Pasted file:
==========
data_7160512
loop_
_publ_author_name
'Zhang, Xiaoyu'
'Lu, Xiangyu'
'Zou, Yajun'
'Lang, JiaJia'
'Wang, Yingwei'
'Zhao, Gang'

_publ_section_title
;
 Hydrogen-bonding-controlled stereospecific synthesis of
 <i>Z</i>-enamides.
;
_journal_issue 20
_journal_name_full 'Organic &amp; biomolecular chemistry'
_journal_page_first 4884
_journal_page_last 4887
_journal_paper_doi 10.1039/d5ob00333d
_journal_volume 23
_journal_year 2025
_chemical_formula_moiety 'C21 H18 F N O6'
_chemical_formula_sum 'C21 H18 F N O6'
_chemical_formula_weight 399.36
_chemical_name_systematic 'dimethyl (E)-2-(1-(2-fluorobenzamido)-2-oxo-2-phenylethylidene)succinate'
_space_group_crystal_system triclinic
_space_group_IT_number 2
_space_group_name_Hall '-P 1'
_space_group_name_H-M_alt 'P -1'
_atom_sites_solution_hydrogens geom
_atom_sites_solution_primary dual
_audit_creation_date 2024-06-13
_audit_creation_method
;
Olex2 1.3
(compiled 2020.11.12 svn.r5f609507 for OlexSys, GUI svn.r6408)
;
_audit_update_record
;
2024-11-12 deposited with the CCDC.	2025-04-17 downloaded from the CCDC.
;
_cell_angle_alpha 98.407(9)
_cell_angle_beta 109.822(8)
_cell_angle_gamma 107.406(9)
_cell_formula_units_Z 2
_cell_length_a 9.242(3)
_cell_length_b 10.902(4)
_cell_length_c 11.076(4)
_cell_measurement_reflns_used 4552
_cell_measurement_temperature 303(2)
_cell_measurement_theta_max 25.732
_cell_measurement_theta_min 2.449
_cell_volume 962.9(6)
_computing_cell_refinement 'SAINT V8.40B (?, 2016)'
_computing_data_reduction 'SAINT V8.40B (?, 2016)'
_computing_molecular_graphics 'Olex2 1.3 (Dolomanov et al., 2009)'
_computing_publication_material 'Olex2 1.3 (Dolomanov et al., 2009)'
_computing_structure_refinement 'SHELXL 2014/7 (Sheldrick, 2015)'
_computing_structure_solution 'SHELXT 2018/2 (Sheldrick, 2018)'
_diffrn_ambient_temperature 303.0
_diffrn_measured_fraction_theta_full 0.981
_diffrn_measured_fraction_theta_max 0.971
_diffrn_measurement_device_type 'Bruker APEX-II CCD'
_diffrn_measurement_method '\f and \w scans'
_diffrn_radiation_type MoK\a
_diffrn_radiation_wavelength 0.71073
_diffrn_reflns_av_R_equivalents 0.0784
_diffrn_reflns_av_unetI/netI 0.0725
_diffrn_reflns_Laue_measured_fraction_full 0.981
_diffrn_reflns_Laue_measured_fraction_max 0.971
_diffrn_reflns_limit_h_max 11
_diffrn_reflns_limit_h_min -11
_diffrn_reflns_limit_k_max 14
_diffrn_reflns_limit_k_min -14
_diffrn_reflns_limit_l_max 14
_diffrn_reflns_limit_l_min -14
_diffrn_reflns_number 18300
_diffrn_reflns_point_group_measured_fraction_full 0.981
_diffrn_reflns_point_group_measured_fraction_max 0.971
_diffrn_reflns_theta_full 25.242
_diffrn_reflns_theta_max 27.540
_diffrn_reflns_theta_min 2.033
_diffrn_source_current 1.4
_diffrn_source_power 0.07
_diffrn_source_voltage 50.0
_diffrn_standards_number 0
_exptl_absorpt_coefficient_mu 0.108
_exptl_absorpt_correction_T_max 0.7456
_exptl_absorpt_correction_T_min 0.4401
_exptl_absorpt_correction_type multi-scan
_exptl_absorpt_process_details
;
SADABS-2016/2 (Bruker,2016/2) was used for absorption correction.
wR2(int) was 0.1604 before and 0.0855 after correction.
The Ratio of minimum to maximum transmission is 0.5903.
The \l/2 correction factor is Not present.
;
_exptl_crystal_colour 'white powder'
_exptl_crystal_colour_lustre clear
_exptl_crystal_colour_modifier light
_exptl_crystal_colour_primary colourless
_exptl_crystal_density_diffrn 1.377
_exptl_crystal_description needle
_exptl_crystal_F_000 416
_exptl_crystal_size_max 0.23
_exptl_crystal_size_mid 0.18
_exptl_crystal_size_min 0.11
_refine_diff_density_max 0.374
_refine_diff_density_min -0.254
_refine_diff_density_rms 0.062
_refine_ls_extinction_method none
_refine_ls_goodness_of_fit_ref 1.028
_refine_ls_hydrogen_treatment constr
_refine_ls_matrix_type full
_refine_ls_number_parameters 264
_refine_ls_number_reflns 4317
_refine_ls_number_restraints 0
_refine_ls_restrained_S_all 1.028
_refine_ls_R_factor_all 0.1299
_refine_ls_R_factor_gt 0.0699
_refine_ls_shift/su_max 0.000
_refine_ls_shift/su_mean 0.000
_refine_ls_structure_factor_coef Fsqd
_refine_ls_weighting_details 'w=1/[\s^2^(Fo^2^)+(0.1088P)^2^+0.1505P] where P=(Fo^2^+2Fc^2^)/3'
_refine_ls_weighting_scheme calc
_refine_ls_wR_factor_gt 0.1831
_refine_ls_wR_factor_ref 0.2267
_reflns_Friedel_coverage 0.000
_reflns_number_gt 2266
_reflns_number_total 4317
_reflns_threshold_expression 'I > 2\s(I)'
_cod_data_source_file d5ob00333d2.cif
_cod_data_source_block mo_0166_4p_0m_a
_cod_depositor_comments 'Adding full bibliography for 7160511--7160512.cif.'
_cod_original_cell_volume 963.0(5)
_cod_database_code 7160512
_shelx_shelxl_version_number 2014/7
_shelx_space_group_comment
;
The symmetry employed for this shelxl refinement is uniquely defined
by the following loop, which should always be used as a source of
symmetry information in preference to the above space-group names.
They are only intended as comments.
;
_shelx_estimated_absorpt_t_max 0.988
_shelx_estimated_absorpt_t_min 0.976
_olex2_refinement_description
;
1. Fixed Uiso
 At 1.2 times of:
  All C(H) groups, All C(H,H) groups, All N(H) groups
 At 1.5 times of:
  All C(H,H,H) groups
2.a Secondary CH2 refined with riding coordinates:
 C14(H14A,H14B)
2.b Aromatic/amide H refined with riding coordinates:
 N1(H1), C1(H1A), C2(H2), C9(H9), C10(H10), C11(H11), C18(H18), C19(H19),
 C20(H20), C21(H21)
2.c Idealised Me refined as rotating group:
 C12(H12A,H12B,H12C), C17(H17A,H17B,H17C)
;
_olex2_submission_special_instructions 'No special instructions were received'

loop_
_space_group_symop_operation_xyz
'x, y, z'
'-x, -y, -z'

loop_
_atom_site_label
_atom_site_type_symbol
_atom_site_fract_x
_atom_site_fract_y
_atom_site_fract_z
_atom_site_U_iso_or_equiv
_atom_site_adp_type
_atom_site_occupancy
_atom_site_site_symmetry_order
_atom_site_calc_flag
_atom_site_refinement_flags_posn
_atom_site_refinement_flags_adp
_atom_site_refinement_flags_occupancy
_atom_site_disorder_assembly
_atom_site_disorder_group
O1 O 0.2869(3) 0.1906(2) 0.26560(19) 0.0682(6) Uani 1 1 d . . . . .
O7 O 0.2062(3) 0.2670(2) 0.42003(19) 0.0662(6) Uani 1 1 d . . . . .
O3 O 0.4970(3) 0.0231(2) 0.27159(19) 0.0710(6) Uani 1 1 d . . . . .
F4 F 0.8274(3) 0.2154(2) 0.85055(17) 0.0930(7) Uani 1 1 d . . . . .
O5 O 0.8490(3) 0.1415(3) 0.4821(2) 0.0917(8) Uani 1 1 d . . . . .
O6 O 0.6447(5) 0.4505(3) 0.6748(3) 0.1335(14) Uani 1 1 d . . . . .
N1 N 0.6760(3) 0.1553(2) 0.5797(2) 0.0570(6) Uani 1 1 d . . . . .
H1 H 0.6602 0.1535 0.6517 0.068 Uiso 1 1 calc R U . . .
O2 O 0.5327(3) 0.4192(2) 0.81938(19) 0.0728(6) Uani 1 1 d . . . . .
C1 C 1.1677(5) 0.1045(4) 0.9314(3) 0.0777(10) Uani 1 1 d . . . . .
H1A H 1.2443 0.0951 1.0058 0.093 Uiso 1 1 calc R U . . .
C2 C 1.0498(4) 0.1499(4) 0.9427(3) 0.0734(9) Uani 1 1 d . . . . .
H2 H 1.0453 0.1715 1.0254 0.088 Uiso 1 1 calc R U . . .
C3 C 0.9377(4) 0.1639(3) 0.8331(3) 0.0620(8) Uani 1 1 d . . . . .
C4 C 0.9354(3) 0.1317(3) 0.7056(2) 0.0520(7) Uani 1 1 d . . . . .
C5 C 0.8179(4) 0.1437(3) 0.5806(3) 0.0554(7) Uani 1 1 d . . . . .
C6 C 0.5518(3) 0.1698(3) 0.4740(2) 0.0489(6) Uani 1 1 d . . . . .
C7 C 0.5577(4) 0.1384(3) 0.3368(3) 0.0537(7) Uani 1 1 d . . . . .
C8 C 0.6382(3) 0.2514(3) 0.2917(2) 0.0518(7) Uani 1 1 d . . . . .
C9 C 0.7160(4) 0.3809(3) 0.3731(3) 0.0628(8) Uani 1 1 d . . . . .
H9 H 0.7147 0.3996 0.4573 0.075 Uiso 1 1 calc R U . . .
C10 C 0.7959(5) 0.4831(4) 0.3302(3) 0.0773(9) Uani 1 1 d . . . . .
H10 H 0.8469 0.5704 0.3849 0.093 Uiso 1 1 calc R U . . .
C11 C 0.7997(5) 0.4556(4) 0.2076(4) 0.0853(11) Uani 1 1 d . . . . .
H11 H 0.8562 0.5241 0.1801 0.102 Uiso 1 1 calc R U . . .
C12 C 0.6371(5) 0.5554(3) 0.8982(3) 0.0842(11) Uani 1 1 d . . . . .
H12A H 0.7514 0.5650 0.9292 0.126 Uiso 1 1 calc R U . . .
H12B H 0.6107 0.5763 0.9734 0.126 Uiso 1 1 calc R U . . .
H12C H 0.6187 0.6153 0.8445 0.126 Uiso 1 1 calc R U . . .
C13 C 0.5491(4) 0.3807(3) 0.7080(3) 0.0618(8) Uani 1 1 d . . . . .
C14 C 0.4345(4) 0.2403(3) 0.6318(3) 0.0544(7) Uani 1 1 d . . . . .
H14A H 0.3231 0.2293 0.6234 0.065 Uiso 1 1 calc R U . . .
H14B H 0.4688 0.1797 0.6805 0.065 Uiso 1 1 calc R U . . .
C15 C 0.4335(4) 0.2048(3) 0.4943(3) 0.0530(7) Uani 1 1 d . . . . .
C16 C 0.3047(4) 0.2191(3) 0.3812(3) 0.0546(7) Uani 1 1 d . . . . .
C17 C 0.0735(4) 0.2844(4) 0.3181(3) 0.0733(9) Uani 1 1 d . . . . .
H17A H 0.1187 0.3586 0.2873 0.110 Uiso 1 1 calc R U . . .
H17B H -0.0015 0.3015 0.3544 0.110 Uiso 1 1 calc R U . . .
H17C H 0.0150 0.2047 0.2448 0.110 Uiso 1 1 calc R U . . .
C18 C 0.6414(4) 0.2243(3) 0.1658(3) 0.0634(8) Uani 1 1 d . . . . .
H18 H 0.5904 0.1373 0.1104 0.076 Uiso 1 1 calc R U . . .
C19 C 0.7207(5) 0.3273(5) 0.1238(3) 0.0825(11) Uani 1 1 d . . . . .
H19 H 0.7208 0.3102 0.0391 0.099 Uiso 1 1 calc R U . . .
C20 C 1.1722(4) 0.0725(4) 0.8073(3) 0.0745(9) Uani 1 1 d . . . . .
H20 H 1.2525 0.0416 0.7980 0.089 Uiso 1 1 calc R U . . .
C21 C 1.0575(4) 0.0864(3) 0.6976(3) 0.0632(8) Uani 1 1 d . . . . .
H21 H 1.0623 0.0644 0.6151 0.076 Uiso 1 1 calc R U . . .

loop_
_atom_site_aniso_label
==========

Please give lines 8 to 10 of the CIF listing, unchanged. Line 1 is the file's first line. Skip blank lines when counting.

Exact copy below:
'Wang, Yingwei'
'Zhao, Gang'

_publ_section_title